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Is competition among colleges becoming fiercer?

Summary:
The NY Times Magazine outlines the tradeoffs that make it difficult for college admissions departments to admit deserving students and pay the bills: ...two structural factors that make life difficult for enrollment managers who want to admit more low-income students. The first factor is the simple need for tuition revenue. Unless colleges can reduce their costs, it is going to be difficult for them to resist the lure of wealthy students who can pay full price. ...   This is understandable. There is a second big structural problem standing in the way of colleges that want to admit a more socioeconomically balanced freshman class: the extraordinary power of standardized admission tests and the apparently unbreakable relationship between family income and SAT or ACT scores. “In general,

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The NY Times Magazine outlines the tradeoffs that make it difficult for college admissions departments to admit deserving students and pay the bills:

...two structural factors that make life difficult for enrollment managers who want to admit more low-income students. The first factor is the simple need for tuition revenue. Unless colleges can reduce their costs, it is going to be difficult for them to resist the lure of wealthy students who can pay full price. ...  

This is understandable.
There is a second big structural problem standing in the way of colleges that want to admit a more socioeconomically balanced freshman class: the extraordinary power of standardized admission tests and the apparently unbreakable relationship between family income and SAT or ACT scores. “In general, the higher your freshman-class SAT, the lower the percentage of freshmen on Pell and the less diverse you are,” ...=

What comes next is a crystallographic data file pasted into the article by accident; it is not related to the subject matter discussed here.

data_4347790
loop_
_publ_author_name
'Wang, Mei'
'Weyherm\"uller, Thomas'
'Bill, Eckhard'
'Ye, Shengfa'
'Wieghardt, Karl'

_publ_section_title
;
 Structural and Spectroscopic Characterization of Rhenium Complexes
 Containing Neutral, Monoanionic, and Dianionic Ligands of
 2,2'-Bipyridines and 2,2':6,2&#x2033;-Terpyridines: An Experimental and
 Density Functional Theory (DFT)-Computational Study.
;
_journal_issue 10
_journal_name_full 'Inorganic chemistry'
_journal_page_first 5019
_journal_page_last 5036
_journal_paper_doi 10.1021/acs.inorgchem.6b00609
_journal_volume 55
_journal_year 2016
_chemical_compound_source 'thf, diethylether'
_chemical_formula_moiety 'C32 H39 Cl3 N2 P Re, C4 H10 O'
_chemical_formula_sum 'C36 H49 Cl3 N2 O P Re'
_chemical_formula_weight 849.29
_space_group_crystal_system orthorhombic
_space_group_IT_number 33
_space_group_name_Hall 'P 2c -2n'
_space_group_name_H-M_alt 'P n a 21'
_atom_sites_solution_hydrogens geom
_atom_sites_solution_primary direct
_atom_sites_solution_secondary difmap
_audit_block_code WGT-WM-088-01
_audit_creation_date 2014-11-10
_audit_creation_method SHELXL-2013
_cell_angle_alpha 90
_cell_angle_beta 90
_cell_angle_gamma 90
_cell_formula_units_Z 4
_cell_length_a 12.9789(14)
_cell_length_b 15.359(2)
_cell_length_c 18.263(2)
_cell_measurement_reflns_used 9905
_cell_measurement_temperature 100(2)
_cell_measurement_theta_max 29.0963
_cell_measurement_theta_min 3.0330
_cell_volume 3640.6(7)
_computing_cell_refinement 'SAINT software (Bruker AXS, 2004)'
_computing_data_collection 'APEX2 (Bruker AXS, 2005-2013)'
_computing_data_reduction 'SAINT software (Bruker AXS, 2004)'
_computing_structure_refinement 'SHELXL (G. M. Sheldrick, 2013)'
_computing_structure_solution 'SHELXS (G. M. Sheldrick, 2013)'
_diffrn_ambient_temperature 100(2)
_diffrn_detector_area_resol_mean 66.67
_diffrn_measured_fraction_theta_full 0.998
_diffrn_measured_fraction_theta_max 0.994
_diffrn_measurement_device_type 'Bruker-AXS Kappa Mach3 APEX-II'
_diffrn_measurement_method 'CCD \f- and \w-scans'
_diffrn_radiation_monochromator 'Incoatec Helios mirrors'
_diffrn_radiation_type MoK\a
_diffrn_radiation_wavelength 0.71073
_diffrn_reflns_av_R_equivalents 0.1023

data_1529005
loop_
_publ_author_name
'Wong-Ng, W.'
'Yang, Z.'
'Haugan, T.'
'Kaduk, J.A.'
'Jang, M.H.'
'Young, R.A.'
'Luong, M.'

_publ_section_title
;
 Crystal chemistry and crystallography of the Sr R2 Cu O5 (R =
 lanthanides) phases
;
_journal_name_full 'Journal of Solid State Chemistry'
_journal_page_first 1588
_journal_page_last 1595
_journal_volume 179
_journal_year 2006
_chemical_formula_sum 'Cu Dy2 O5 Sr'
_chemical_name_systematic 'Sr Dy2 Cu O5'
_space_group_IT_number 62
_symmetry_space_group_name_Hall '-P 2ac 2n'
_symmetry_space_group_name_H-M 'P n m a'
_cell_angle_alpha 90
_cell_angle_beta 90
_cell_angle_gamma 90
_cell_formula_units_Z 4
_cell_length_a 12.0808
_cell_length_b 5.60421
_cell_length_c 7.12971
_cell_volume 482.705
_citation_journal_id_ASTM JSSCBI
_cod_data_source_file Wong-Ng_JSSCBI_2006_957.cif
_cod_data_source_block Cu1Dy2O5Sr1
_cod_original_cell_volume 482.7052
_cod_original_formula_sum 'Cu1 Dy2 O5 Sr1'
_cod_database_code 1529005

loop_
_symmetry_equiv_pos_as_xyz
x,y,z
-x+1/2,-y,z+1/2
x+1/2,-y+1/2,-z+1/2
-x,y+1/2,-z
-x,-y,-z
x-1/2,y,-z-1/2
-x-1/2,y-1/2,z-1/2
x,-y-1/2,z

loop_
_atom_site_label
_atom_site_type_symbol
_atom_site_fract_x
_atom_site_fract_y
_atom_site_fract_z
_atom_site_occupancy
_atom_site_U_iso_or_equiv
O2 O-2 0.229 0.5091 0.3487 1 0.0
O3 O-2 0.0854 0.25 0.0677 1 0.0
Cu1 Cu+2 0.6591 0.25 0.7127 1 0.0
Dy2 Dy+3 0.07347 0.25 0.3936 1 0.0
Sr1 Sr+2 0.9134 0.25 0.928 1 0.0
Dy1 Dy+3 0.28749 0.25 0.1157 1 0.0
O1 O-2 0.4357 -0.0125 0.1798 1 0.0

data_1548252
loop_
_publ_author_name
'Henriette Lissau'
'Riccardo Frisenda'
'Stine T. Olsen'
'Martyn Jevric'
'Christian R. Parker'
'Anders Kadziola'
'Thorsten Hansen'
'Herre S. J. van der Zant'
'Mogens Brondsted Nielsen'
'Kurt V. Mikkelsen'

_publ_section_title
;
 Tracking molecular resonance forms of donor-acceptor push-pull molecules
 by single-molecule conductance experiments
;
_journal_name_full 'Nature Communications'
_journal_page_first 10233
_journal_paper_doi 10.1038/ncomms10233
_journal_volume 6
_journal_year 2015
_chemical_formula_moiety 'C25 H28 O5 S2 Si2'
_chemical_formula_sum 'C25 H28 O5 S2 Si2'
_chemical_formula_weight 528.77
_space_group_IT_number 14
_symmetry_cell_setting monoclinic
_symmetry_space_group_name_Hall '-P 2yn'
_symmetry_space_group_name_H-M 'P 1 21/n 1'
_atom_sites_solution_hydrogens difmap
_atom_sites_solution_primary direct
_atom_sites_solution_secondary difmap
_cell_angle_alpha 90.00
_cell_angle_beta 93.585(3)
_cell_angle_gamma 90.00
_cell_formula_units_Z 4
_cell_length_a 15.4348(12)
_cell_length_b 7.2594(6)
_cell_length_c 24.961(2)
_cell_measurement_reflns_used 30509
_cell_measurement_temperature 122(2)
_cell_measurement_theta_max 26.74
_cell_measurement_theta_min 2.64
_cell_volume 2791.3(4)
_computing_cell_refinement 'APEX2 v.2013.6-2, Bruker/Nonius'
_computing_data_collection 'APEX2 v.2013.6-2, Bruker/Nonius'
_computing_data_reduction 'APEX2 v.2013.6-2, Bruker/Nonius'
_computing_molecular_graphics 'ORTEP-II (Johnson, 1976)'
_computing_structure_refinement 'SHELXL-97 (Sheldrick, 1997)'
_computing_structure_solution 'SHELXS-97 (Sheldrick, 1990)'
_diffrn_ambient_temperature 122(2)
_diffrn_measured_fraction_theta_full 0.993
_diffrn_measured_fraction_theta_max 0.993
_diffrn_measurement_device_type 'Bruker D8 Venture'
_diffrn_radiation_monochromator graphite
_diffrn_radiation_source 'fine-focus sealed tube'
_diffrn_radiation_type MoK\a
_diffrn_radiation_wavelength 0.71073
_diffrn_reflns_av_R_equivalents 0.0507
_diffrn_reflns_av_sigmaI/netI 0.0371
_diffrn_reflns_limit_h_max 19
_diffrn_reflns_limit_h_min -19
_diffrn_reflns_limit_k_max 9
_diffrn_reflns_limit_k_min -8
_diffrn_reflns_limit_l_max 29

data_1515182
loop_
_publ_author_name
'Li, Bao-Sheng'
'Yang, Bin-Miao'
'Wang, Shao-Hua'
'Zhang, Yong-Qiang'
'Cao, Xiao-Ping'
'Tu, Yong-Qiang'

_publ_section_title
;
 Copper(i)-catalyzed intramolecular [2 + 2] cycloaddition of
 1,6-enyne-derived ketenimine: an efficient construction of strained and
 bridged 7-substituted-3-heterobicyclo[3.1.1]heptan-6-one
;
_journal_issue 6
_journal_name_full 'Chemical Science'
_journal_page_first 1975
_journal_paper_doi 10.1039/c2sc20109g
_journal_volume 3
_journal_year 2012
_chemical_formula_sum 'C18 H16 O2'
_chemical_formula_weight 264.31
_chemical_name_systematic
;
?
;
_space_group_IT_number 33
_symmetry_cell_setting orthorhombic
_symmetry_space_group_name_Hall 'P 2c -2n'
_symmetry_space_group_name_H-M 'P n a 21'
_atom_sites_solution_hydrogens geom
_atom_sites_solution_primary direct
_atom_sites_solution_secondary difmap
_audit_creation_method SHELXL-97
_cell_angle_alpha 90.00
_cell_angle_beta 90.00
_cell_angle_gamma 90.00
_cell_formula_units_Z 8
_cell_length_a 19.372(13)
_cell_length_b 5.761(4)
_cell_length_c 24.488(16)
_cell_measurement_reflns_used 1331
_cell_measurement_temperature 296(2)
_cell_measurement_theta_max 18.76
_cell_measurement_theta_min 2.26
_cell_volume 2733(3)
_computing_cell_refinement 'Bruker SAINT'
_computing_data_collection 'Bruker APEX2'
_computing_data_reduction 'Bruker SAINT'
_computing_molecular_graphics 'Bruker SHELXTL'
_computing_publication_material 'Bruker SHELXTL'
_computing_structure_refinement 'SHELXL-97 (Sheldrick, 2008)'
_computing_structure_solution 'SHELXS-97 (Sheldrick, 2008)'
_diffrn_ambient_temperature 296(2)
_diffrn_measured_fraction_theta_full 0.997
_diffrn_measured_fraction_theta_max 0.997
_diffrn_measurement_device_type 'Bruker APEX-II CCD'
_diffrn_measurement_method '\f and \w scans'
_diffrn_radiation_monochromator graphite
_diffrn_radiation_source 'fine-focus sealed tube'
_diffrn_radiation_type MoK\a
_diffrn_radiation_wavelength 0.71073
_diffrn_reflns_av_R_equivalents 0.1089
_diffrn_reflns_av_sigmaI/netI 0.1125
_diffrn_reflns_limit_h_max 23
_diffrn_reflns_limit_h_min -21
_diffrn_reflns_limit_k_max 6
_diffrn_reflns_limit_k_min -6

Indeed when Trinity made standardized testing optional, it fell six places in the rankings, though the article also says that standardized test scores and grades both predict academic success in college.

But I think the article may have missed a bigger issue:  the intensifying competition among colleges for students driven individualized pricing, i.e., price discrimination.  If you set a single price, competition is limited to consumers whose reservation values are near the price.  But when you offer individualized pricing, which is a by-product of financial aid, you start competing for every single student.  In essence you turn the relatively mild price competition into an auction--for every single consumer!

See Cooper et al. (2007), does price competition intensify competition?  Antitrust Law Journal,  (also available on SSRN).

If colleges could figure out how to quit offering individualized financial aid--without colluding to do so--I suspect it would soften competition to the point where they could start making money.  However, this would not be successful strategy unless they could get competitor colleges to go along.

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